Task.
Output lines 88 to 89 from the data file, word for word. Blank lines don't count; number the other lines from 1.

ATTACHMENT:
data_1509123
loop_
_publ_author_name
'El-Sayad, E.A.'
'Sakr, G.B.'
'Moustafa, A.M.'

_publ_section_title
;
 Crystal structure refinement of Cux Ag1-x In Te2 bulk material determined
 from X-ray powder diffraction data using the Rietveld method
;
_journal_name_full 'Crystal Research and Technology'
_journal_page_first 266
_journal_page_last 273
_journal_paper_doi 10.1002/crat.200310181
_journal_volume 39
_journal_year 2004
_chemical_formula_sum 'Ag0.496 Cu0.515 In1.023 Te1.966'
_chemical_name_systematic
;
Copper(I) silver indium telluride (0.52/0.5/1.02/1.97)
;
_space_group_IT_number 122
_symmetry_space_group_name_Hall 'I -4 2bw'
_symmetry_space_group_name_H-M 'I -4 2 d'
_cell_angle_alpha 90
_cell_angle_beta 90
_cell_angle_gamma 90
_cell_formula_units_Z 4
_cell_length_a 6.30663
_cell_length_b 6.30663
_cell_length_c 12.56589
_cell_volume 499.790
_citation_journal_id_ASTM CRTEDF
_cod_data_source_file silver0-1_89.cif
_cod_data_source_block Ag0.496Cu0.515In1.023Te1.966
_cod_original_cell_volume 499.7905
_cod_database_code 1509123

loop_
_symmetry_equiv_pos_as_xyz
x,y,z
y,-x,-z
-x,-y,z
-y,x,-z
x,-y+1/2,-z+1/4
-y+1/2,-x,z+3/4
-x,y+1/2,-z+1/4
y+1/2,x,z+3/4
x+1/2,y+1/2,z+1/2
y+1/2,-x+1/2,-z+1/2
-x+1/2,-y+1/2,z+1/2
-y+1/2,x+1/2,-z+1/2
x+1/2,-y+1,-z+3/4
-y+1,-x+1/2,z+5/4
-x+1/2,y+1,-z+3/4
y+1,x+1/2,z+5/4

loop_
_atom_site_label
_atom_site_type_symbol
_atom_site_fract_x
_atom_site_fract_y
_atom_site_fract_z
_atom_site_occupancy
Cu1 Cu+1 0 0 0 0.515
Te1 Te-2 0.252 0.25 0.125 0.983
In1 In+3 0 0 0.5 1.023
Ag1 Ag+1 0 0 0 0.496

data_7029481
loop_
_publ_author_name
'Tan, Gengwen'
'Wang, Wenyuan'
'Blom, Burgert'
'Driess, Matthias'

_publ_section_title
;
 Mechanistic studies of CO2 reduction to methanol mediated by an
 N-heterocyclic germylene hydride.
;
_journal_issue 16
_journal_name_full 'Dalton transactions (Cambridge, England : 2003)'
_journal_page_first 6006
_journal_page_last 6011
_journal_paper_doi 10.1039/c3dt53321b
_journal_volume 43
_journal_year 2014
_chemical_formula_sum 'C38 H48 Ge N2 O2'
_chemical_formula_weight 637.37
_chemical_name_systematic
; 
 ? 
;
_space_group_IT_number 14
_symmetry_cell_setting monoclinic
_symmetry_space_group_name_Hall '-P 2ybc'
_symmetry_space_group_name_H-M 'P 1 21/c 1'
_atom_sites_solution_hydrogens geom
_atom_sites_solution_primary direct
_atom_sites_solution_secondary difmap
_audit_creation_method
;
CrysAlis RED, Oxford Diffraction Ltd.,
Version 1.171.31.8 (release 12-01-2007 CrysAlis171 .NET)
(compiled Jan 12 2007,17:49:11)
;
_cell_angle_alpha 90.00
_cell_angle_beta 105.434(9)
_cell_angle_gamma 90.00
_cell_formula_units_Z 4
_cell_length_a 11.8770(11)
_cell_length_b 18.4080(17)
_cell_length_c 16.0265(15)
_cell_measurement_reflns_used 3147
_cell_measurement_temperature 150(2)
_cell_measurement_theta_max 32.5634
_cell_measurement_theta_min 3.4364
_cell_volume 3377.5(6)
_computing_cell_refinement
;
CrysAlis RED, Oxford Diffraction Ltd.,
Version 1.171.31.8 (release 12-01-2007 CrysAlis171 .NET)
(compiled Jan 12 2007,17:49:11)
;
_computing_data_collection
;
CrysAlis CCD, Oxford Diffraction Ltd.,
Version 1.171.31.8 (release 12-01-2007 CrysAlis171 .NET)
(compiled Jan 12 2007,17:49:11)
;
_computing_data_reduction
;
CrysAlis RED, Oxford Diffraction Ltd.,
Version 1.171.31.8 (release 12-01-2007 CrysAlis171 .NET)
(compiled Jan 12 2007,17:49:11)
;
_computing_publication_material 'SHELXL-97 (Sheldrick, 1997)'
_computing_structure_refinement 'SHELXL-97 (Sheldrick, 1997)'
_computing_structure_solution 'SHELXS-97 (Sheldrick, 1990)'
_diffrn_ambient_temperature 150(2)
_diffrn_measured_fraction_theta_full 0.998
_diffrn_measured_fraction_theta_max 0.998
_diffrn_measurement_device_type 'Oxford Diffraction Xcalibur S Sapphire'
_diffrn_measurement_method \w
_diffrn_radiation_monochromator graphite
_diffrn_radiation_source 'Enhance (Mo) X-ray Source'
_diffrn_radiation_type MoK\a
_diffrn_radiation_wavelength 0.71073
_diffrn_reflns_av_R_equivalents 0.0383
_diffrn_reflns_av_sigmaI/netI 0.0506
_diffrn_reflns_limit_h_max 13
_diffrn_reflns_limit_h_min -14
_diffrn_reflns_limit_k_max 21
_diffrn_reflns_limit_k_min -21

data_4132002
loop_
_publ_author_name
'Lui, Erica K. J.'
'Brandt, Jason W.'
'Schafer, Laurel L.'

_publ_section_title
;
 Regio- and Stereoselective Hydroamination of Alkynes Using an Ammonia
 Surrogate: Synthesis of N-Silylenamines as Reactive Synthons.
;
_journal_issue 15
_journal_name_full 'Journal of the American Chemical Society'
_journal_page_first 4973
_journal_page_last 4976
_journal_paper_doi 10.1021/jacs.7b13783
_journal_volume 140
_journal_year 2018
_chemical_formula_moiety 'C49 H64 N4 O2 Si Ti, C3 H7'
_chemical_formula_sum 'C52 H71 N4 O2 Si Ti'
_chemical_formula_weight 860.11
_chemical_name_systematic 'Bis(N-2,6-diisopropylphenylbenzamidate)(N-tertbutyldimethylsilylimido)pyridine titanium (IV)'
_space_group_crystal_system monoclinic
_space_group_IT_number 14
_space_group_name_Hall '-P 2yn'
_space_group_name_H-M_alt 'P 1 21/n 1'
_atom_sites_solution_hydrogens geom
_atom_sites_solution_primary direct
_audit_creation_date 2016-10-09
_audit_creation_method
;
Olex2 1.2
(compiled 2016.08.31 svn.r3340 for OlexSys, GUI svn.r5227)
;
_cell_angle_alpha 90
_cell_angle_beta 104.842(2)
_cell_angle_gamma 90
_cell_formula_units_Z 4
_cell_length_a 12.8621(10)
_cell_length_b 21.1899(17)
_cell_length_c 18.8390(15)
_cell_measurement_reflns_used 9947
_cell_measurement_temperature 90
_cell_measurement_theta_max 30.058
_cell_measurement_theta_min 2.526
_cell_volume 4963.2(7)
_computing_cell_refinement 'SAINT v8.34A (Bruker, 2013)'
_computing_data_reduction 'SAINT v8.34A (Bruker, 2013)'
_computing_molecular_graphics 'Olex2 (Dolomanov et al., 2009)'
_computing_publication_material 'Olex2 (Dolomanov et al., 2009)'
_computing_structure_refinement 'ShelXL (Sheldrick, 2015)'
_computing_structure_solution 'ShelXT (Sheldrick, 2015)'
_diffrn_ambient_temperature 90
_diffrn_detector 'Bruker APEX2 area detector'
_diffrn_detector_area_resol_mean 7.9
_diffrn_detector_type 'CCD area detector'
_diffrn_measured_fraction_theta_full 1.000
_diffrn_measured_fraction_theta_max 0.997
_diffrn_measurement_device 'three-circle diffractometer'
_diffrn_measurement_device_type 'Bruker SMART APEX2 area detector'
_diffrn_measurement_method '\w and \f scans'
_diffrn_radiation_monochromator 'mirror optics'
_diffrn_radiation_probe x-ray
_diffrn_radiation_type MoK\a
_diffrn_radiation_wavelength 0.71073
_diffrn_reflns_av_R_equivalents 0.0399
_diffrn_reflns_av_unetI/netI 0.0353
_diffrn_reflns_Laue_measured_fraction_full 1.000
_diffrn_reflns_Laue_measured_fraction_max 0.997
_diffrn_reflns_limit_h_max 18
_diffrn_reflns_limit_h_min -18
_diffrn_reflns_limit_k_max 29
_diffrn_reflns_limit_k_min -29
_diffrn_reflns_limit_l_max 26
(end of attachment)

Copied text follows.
_chemical_formula_weight 637.37
_chemical_name_systematic